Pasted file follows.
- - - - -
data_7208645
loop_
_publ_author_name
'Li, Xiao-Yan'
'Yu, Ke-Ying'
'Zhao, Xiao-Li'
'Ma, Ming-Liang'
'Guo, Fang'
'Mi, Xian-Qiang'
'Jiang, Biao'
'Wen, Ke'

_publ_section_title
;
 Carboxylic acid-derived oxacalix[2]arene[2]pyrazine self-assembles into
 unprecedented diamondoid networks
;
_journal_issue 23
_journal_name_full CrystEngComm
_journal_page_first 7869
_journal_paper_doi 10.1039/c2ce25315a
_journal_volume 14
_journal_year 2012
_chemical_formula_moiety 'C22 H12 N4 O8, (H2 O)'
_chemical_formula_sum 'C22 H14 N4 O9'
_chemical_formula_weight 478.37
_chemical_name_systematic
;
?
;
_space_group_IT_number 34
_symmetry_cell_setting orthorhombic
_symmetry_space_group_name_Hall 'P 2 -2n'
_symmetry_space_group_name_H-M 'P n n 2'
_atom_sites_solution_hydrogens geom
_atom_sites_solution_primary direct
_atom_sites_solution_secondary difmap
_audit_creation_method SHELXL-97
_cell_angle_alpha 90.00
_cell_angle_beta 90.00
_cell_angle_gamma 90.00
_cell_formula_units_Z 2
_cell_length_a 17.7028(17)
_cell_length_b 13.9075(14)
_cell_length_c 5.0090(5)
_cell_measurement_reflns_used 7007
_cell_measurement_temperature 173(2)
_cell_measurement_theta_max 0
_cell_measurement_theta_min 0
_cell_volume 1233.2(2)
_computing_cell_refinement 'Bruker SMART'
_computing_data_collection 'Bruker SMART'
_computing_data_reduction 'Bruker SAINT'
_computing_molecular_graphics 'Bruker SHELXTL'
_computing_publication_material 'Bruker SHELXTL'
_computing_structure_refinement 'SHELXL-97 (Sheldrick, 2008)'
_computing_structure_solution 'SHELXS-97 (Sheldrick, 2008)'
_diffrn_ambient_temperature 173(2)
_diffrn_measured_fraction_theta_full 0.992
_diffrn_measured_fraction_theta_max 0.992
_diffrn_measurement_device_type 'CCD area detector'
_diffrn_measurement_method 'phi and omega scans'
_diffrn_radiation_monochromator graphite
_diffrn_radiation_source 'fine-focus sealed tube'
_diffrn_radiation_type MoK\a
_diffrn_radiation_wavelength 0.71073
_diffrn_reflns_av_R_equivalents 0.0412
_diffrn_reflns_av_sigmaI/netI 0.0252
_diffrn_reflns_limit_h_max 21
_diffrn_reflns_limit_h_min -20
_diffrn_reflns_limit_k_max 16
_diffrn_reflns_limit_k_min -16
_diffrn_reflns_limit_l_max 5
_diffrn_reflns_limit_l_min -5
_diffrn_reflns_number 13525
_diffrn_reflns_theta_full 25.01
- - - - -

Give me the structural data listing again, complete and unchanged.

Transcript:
data_7208645
loop_
_publ_author_name
'Li, Xiao-Yan'
'Yu, Ke-Ying'
'Zhao, Xiao-Li'
'Ma, Ming-Liang'
'Guo, Fang'
'Mi, Xian-Qiang'
'Jiang, Biao'
'Wen, Ke'

_publ_section_title
;
 Carboxylic acid-derived oxacalix[2]arene[2]pyrazine self-assembles into
 unprecedented diamondoid networks
;
_journal_issue 23
_journal_name_full CrystEngComm
_journal_page_first 7869
_journal_paper_doi 10.1039/c2ce25315a
_journal_volume 14
_journal_year 2012
_chemical_formula_moiety 'C22 H12 N4 O8, (H2 O)'
_chemical_formula_sum 'C22 H14 N4 O9'
_chemical_formula_weight 478.37
_chemical_name_systematic
;
?
;
_space_group_IT_number 34
_symmetry_cell_setting orthorhombic
_symmetry_space_group_name_Hall 'P 2 -2n'
_symmetry_space_group_name_H-M 'P n n 2'
_atom_sites_solution_hydrogens geom
_atom_sites_solution_primary direct
_atom_sites_solution_secondary difmap
_audit_creation_method SHELXL-97
_cell_angle_alpha 90.00
_cell_angle_beta 90.00
_cell_angle_gamma 90.00
_cell_formula_units_Z 2
_cell_length_a 17.7028(17)
_cell_length_b 13.9075(14)
_cell_length_c 5.0090(5)
_cell_measurement_reflns_used 7007
_cell_measurement_temperature 173(2)
_cell_measurement_theta_max 0
_cell_measurement_theta_min 0
_cell_volume 1233.2(2)
_computing_cell_refinement 'Bruker SMART'
_computing_data_collection 'Bruker SMART'
_computing_data_reduction 'Bruker SAINT'
_computing_molecular_graphics 'Bruker SHELXTL'
_computing_publication_material 'Bruker SHELXTL'
_computing_structure_refinement 'SHELXL-97 (Sheldrick, 2008)'
_computing_structure_solution 'SHELXS-97 (Sheldrick, 2008)'
_diffrn_ambient_temperature 173(2)
_diffrn_measured_fraction_theta_full 0.992
_diffrn_measured_fraction_theta_max 0.992
_diffrn_measurement_device_type 'CCD area detector'
_diffrn_measurement_method 'phi and omega scans'
_diffrn_radiation_monochromator graphite
_diffrn_radiation_source 'fine-focus sealed tube'
_diffrn_radiation_type MoK\a
_diffrn_radiation_wavelength 0.71073
_diffrn_reflns_av_R_equivalents 0.0412
_diffrn_reflns_av_sigmaI/netI 0.0252
_diffrn_reflns_limit_h_max 21
_diffrn_reflns_limit_h_min -20
_diffrn_reflns_limit_k_max 16
_diffrn_reflns_limit_k_min -16
_diffrn_reflns_limit_l_max 5
_diffrn_reflns_limit_l_min -5
_diffrn_reflns_number 13525
_diffrn_reflns_theta_full 25.01